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I asked my gym instructor to check my deadlift form last night and he said I was doing it wrong. According to him:

  • My hips were too low at the starting position - he says the hips should be as high as possible (the legs almost straight but not locked, remaining like this for the whole movement)
  • The bar should not touch the floor
  • Use a mixed grip

On the way down, I feel my hamstrings stretching because my legs are so straight doing it like this. (I'm not naturally flexible and its hard for me to touch my toes) All the effort in this movement seems to come from the lower back

Is he plain wrong, teaching me a different kind of deadlift, or correct?

What's the correct way to deadlift?

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What he's teaching you might be a variation to work on lower back and hamstrings... but that's not what you asked for. He's 1 for 3 for a standard deadlift: the mixed grip is a good idea. –  Greg Jun 24 '11 at 13:22
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I was taught this as a straight leg deadlift - the purpose being to work on your lower back (similar to good morning but without the possibility of neck strain). It is not proper deadlift form at all, and may cause injury if you go as heavy as you would with a normal deadlift. See priktop's answer. –  nearlymonolith Jun 24 '11 at 14:29
    
@nearly @Greg thanks! My hamstrings were in agony (the good kind) for a few days so they deffinately got a good workout! I think ive fixed my form now –  rmx Jun 30 '11 at 10:30
    
Mixed grip is not a good idea outside competitions. This I was told by someone who is world champ deadlifter in the heaviest class. The reason is you get a rotation which is not good. It can produced both injuries and non symmetric strength –  Øyvind Jul 6 '11 at 18:00
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2 Answers 2

up vote 15 down vote accepted

Mehdi wrote a nice article about this question.

Always start with the bar on the floor. Pulling from the safety pins is a Rack Pull. Deadlifting top down is a Romanian Deadlift. With conventional DEADlifts the bar must always start on the floor. Here’s how to Deadlift in 5 easy steps:

1 . Stand with the bar above the center of your feet – your stance should be a bit more narrow than shoulder-width to give your arms room.

2 . Grab the bar overhand so your arms are vertical to the floor – if your hamstrings are tight, do Squat 2 stands to boost your hip flexibility.

3 . Bend through your knees until your shins hit the bar which must remain above the middle of your feet. Shoulder-blades directly over the bar.

4 . Lift your chest but don’t squeeze your shoulder-blades like on Squats. Just put your shoulders back & down, head inline with rest of your spine.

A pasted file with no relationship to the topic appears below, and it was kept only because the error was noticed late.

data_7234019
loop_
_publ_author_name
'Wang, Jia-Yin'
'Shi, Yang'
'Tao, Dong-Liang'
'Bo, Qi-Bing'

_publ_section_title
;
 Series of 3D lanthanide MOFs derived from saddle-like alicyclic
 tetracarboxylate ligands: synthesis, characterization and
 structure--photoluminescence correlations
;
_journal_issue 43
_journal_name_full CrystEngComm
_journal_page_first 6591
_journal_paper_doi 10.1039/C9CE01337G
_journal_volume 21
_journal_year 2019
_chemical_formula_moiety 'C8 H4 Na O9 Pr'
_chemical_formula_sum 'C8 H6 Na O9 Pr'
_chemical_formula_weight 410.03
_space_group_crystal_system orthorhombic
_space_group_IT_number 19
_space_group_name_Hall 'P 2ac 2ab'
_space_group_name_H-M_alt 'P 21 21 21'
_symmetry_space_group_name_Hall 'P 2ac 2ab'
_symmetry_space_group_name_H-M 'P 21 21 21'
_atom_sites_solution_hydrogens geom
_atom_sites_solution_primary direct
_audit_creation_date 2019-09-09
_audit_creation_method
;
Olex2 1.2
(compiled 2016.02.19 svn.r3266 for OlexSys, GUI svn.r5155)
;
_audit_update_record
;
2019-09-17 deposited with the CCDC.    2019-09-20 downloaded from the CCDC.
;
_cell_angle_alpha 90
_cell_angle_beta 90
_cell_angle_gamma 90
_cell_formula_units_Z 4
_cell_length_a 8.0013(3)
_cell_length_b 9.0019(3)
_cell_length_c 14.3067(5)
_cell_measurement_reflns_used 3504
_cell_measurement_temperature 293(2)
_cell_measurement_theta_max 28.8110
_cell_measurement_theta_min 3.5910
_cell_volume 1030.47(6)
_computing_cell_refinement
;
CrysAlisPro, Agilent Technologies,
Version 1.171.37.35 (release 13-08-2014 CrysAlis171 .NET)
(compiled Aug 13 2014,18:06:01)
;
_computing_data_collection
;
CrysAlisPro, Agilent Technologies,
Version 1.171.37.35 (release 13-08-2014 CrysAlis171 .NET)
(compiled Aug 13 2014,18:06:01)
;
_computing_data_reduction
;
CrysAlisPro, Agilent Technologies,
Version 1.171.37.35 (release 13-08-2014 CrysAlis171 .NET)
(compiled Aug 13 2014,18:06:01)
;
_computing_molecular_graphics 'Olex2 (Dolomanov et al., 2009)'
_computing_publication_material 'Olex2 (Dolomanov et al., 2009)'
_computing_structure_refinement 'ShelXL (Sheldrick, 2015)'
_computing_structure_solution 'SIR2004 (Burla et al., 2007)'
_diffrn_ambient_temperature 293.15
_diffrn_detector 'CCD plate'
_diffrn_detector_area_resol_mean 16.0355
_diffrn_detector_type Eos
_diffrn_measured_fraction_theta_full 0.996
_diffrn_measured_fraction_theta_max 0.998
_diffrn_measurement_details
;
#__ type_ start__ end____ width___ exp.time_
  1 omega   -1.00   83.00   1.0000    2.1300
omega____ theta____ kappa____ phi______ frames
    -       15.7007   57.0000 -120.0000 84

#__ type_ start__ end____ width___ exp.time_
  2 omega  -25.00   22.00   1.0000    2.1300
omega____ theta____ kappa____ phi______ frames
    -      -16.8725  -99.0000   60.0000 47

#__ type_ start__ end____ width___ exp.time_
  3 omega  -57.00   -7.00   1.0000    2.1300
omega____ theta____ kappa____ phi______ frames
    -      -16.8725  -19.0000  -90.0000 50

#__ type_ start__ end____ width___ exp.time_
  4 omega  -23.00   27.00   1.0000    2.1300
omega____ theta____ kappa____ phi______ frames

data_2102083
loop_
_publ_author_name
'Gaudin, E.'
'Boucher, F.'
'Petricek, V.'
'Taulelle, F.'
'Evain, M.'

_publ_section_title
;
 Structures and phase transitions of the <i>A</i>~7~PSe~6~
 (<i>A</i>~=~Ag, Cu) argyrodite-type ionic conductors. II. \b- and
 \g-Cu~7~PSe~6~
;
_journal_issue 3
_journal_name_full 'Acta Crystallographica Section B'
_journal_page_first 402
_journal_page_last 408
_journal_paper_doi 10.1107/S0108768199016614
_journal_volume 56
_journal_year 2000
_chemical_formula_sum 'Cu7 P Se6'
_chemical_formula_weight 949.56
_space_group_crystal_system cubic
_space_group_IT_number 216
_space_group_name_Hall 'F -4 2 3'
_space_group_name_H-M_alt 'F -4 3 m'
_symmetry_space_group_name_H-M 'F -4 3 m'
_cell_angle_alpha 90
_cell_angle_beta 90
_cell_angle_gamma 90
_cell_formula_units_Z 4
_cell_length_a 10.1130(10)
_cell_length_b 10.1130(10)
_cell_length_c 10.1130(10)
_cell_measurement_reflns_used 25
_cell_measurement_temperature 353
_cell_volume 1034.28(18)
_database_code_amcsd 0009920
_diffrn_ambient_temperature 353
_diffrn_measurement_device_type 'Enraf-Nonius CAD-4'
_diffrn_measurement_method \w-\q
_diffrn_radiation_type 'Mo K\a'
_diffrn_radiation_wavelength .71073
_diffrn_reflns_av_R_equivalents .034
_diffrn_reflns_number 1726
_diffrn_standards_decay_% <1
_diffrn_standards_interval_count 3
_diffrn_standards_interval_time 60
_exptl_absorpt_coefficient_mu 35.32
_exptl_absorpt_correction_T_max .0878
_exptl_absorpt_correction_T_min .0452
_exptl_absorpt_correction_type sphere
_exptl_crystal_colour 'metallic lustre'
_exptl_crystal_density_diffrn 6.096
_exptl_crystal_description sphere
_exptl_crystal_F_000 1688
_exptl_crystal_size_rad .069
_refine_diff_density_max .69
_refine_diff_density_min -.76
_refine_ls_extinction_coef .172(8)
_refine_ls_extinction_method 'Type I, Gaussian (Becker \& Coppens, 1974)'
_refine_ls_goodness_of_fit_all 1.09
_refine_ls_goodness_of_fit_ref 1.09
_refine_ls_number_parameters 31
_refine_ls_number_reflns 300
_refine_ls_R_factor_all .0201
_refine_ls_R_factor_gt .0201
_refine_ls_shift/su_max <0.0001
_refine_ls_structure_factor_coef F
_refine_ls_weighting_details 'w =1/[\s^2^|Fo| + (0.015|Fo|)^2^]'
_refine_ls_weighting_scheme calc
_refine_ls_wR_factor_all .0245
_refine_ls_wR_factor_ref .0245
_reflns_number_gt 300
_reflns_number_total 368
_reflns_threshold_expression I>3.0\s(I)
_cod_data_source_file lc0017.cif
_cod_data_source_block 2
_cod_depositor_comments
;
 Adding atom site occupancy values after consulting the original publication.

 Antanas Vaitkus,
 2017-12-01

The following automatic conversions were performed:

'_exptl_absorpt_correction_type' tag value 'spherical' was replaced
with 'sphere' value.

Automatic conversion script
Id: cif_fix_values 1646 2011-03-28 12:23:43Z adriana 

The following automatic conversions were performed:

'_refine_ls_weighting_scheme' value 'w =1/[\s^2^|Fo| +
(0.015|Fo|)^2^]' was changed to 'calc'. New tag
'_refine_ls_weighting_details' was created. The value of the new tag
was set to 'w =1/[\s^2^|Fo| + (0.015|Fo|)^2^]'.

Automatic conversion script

5 . Pull - keep the bar close to your body, roll it over your knees and thighs until your hips and knees are locked. Do not lean back at the top.

http://stronglifts.com/how-to-deadlift-with-proper-technique/

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Nice answer @priktop! –  Ivo Flipse Jun 24 '11 at 13:31
    
Hi @priktop, thanks for the help! I have been practicing and got up to 3 reps of 95kg (bodyweight 70kg). I'm happy with my form now and it feels good but I always end up with massive red bruises all the way up my shins... is that expected? –  rmx Jun 30 '11 at 10:26
    
One tip that helped me correct my deadlift is to imagine you're not pulling the weight, instead you're pushing your feets into the floor when you lift. –  ldx Jul 7 '11 at 9:43
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Mehdi's article is good, but there are some subtle things that are not emphasized in that article which are spelled out in great detail in Rippetoe's Starting Strength book. If you are experiencing scraped up shins, the following tips will help.

  • The bar wants to travel in a straight line perpendicular to the ground. If you have the bar too far out in front, you will experience pain as the bar swings in.
  • The bar should be about midfoot. See Medhi's instructions in step 1 for more detail.
  • Your hips will be higher than with squats, but your knees will bend until the shins touch the bar (without it rolling)
  • Straighten your knees first. This is a strong movement that will get the bar off the floor, and clear the path for the bar to get over your knees.
  • Straighten your torso second. The back should be perfectly straight with the head in a neutral position. When you set the lift your shoulders are back and the chest up.
  • To put the bar down, bend at the torso first until the bar is below the knees. Then bend the knees until you are in the starting position again.
  • The bar should not be scraping your body, nor should it be way out in front. Medhi's instruction #5 is what is causing the red bruises and scrapes.

These subtleties helped me improve my deadlift tremendously and made weights that felt heavy before seem light now.

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